Haskell installs new fence around cemetery after vandalism

Crews recently installed this 8-foot-tall wrought iron fence around the perimeter of the Haskell Indian Nations University cemetery, located in the campus' southeastern corner. The university is hoping the new fence will protect the half-acre graveyard from vandalism after an incident last year in which gravestones were ripped out from their burial plots.

After an incident about a year ago that saw gravestones yanked from their plots, Haskell Indian Nations University’s historic cemetery now has a taller, sturdier fence meant to protect the property from future vandals.

Haskell spokesman Stephen Prue said crews finished installing the 8-foot-tall wrought-iron fence about two weeks ago, replacing the older chain-link that surrounded the half-acre cemetery on Haskell’s southeastern edge.

The previous fence was only about 4 feet tall.

“We had a case of vandalism in the cemetery going back a year or a little more where an individual pulled up some of the headstones and just tossed them in the corner of the cemetery,” Prue said.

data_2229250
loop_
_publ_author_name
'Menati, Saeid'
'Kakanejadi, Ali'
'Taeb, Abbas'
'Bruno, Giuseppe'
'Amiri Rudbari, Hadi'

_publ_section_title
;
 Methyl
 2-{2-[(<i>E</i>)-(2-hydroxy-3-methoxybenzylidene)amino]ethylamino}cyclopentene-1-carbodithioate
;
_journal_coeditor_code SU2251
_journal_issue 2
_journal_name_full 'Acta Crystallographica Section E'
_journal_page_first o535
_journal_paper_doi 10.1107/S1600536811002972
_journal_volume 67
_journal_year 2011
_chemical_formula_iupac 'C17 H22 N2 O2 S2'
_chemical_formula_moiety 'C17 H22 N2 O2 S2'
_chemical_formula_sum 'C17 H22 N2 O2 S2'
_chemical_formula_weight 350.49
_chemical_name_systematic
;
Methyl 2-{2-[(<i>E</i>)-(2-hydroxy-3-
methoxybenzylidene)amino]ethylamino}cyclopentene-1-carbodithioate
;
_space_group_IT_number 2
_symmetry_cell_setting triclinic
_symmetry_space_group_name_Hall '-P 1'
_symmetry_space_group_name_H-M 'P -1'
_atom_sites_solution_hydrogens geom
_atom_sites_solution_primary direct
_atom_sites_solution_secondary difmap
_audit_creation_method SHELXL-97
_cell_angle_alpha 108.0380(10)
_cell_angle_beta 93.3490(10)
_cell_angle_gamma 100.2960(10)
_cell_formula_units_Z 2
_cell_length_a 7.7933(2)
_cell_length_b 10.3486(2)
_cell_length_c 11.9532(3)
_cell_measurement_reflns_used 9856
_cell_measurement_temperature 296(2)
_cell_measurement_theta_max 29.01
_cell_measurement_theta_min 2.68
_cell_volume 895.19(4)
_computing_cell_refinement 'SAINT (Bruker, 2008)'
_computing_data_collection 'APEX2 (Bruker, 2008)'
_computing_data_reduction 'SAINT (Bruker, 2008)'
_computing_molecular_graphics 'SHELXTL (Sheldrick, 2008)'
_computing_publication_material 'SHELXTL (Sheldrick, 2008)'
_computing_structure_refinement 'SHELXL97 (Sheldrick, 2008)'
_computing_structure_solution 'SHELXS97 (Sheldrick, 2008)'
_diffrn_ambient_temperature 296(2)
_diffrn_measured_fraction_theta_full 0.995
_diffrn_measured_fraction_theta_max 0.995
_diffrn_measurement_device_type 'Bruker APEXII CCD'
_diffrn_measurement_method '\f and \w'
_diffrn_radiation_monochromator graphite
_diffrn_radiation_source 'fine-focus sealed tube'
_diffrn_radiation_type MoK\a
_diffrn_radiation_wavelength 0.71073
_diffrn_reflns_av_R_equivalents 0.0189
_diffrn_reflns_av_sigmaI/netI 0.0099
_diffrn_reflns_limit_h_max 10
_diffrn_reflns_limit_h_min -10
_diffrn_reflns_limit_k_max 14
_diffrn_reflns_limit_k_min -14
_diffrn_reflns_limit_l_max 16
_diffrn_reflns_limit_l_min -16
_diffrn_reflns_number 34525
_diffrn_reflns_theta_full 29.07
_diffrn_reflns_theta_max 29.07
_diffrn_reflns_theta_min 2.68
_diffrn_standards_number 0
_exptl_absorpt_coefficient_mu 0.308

Fortunately, the university was able to restore the markers to their rightful plots, Prue said, but Haskell leaders aren’t taking chances in the future. The cemetery, located behind a small sewage plant and bordered on one side by woods, is the final resting place of more than 100 Native American children who died at Haskell between 1885 and 1943.

A plaque outside the Haskell Indian Nations University cemetery, seen here, commemorates the 103 Native American children buried there between 1885 and 1943. The university recently installed a newer, taller fence around the cemetery in an effort to protect the graveyard from vandals.

The cemetery serves as a reminder of Haskell’s tragic past, back when the school provided education and job training to young Native Americans while also denying students their ancestral cultures and languages. Pneumonia, influenza and tuberculosis were prevalent and deadly in the school’s early days, marked by 103 nearly identical gravestones arranged in neat, orderly rows.

“It’s a historical spot on our campus and we want to ensure that it’s properly respected,” Prue said of the cemetery.

The cemetery will remain open to visitors during business hours Monday through Friday, with the new fence kept locked in the evenings and on weekends.

In his eight years at the university, Prue said, there has only been one case of vandalism at the cemetery.

“The fence that was there was definitely in need of repair anyway, so it just made sense to replace it,” he added.